The game will feature some 'off the shelf' scenarios from the 2006 Xmas Special to save some time and effort, together with the first edition rules for which the Bag the MiG variant was designed. This should make things a little less complex, although all the players who have signed up are far from sprogs when it comes to Bag the Hun. I will be using my 1/600th scale planes and hope to include a good variety of aircraft including the USAF, USMC, USN and RN.

Thursday, 19 April 2018

Wings at War Scramble for Britain

Just over a year ago I won an eBay bid on a big stash of Tumbling Dice models and loads of extra bits, for the Wings at War Battle of Britain rules, 'Scramble for Britain'. I spotted another auction on eBay this week so made an offer well under the asking price and won it. This time it's just the rules and a limited starter set of 1/600th scale Tumbling Dice planes but it also included three sheets of Dom's Decals Luftwaffe and RAF insignia. This made it a well worth the overall cost as they are currently out of production. I've added the planes to my already bulging box of lead and now have a second (third?) set of rules for an opponent to refer to, when I get round to this as another 1/600th scale project. Tally Ho!

Wednesday, 18 April 2018

Target Locked On Evasive Manoeuvres

This is the system for evasive manoeuvres in Target Locked On:

Evasive manoeuvring can also be used to avoid incoming missiles. 

(this is separate from using chaff or flares, as there's a different system for that)

This type of manoeuvre may be carried out once a missile has been fired. A pilot skill check must be passed. If the skill check is failed the aircraft does not carry out any manoeuvre. If the check is passed the aircraft can carry out any manoeuvre type it wishes.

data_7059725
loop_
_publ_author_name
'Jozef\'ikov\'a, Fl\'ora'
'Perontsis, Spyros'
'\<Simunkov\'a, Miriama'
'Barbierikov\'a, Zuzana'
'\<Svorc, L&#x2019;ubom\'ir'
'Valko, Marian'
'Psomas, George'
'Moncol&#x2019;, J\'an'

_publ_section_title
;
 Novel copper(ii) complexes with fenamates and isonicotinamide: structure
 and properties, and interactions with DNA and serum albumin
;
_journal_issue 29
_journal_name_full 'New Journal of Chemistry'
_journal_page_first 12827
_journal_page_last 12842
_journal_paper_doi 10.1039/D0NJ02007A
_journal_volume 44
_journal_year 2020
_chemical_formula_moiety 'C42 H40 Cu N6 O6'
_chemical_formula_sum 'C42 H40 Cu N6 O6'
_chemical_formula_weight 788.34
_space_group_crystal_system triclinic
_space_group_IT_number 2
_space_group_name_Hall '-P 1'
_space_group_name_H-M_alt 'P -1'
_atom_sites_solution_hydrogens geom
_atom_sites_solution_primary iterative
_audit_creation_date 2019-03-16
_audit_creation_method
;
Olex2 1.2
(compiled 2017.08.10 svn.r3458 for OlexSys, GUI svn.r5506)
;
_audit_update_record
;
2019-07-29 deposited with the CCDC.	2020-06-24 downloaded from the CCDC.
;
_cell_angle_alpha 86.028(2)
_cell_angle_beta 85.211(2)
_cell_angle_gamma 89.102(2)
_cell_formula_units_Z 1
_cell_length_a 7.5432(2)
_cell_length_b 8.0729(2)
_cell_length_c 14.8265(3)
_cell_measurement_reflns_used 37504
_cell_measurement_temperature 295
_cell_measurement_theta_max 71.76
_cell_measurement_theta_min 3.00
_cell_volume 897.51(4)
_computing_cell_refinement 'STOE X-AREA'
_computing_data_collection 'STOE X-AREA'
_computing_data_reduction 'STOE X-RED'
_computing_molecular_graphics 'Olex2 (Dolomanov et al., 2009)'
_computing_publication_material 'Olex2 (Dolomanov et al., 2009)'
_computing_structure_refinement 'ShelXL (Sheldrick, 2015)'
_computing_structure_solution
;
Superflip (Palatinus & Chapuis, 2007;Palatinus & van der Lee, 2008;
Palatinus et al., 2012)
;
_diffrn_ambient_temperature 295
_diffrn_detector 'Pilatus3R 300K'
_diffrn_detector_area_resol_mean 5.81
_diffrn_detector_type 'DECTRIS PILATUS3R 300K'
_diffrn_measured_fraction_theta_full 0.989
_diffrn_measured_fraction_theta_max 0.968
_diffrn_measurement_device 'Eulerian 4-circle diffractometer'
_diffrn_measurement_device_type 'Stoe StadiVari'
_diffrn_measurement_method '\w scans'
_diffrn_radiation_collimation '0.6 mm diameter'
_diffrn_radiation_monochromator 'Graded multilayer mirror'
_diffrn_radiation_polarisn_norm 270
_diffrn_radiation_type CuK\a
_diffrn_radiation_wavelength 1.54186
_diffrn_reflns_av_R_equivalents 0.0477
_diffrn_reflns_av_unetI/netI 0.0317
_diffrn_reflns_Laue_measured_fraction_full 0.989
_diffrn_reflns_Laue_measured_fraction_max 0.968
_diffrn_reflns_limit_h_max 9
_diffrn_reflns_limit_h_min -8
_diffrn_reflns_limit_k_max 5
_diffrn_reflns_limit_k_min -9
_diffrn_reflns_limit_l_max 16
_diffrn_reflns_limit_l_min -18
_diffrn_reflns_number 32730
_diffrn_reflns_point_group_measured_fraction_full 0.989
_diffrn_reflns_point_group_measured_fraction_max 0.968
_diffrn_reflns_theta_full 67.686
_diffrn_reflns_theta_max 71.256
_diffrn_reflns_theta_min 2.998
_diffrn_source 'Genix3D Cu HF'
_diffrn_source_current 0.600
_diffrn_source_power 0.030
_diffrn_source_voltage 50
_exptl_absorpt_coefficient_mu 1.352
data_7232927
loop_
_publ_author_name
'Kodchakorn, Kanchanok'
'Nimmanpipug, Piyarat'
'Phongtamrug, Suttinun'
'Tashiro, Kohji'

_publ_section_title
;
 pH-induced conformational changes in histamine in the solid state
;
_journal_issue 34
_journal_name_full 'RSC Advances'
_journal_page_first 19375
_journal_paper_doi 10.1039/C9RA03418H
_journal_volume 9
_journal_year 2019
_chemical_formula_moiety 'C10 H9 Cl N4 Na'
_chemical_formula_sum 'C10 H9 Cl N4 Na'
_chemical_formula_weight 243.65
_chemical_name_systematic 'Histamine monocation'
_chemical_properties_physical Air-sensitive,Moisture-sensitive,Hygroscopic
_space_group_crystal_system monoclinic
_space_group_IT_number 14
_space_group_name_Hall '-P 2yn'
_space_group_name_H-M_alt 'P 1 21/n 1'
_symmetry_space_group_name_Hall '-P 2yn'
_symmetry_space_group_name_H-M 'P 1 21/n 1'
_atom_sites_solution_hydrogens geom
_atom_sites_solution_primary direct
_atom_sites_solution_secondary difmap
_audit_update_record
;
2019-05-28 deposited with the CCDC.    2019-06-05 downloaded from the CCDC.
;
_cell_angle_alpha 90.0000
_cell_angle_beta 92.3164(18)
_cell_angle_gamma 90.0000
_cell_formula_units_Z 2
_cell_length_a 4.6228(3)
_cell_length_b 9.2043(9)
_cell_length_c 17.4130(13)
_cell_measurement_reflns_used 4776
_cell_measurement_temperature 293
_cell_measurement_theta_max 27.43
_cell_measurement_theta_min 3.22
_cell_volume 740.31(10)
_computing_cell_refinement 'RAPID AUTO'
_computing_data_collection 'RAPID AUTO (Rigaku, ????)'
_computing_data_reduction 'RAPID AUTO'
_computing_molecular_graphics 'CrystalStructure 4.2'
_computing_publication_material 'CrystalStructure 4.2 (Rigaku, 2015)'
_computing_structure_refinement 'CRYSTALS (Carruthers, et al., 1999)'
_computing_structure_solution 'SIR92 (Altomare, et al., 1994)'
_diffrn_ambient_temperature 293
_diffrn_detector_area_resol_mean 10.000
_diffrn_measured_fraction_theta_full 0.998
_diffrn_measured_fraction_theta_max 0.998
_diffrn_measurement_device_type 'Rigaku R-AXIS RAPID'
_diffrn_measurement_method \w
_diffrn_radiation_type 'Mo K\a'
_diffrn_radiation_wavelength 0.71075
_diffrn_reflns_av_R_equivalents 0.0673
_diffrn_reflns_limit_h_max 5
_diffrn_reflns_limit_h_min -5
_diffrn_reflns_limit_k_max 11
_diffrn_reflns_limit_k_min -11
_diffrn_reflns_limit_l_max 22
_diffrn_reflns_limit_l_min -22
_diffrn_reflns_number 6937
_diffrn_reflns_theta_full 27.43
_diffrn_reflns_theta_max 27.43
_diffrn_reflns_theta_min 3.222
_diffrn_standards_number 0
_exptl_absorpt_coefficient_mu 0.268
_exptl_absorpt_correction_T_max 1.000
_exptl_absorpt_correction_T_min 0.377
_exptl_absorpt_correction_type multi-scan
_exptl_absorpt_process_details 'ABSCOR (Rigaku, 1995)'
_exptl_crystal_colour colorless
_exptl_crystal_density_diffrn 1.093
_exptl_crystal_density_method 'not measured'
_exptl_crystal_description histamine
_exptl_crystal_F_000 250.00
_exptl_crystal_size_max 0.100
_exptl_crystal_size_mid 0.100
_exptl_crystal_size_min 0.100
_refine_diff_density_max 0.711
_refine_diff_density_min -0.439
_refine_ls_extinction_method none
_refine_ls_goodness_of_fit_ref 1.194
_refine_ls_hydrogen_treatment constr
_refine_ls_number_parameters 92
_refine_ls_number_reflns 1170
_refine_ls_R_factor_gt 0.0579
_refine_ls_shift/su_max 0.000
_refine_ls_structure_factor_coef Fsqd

Once the manoeuvre has been carried out roll 1d6. The target score equals 3 plus the weapons EW characteristic. If the roll is successful the missile misses and causes no damage.

Note that this manoeuvre still has a fuel consumption and speed reduction effect; these are applied during the aircraft’s next activation.

This all makes perfect sense to me but I can't help feeling that there's a bit of book keeping to do at the end, with fuel and speed reduction to take into account possibly several phases later. I was wondering if an alternative would be to take the hit for speed and fuel at the point of the manoeuvre, regardless of whether the aircraft has moved already or not?

This would obviously impact on the subsequent movement and could even lead to an involuntary stall, if the numbers were tight. I'm not sure how this would affect the flow of the game but it would avoid having to remember the fuel and speed reductions later in the game. I also thought that an evasive manoeuvre could be made at the expense of the free manoeuvre in the next turn of the game, perhaps even instead of the fuel and speed hit, although that would be a bit unrealistic.

I may try these ideas out and see if they work or are just unnecessary fiddles that aren't really worth bothering with?

Tuesday, 17 April 2018

Hands to Flying Stations

This is brilliant! I remember going on board HMS Ark Royal on a navy day in Devonport way back in the mid '70's. This reminds me of the Flashpoint: Fleet Air Arm project for Target Locked On! that I was thinking about a few months ago. I really should do something with that, now that I have a good grasp of the rules.